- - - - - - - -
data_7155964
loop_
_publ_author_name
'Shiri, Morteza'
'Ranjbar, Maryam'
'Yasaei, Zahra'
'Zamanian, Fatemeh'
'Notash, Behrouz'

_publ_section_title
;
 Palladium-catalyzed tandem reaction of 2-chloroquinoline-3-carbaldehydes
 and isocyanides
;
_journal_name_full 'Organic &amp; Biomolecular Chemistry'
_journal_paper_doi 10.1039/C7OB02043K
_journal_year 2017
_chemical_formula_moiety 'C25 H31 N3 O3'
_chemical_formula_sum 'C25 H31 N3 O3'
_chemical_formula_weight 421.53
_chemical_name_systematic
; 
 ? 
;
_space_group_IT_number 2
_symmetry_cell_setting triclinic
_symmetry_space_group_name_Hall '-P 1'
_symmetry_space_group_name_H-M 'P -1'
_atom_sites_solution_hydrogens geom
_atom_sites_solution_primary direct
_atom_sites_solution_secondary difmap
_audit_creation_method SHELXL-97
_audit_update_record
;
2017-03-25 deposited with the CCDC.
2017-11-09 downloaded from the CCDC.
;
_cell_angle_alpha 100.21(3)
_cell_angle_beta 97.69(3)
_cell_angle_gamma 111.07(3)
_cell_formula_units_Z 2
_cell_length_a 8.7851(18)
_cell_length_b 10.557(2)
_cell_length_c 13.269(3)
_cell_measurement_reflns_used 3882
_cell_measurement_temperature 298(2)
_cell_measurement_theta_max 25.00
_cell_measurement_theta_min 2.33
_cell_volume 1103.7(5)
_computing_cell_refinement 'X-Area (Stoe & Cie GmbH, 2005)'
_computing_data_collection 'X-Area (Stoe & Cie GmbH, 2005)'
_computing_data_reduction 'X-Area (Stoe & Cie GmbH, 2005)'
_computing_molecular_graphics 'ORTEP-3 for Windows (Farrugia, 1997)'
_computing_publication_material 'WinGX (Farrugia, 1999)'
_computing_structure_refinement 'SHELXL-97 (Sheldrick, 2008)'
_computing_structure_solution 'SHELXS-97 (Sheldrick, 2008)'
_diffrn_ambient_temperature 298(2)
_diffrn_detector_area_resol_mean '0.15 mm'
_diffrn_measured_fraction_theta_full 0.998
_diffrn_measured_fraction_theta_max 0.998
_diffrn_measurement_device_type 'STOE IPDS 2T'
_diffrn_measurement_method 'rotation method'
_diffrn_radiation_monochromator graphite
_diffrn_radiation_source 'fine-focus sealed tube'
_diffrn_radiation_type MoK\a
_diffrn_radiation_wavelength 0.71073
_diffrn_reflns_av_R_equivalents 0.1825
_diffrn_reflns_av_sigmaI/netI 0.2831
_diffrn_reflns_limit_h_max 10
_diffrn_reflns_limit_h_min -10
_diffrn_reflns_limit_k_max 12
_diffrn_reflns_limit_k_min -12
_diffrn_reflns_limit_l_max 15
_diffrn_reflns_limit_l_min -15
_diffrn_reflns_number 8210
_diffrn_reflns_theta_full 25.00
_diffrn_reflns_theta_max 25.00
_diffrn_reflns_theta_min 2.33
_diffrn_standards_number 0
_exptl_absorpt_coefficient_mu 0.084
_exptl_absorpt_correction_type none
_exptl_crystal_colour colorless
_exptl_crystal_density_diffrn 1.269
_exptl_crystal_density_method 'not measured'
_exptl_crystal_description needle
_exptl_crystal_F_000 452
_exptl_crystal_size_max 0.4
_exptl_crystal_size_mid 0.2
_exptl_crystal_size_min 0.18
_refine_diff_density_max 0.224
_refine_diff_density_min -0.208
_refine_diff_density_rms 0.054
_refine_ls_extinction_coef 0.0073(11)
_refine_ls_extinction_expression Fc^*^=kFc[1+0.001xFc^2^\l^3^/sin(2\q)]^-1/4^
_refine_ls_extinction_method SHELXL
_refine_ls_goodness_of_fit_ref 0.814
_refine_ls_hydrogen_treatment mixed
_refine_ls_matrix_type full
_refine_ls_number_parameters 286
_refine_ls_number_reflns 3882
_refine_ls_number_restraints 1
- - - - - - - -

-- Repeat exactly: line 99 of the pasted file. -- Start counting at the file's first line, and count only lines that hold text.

_refine_ls_number_reflns 3882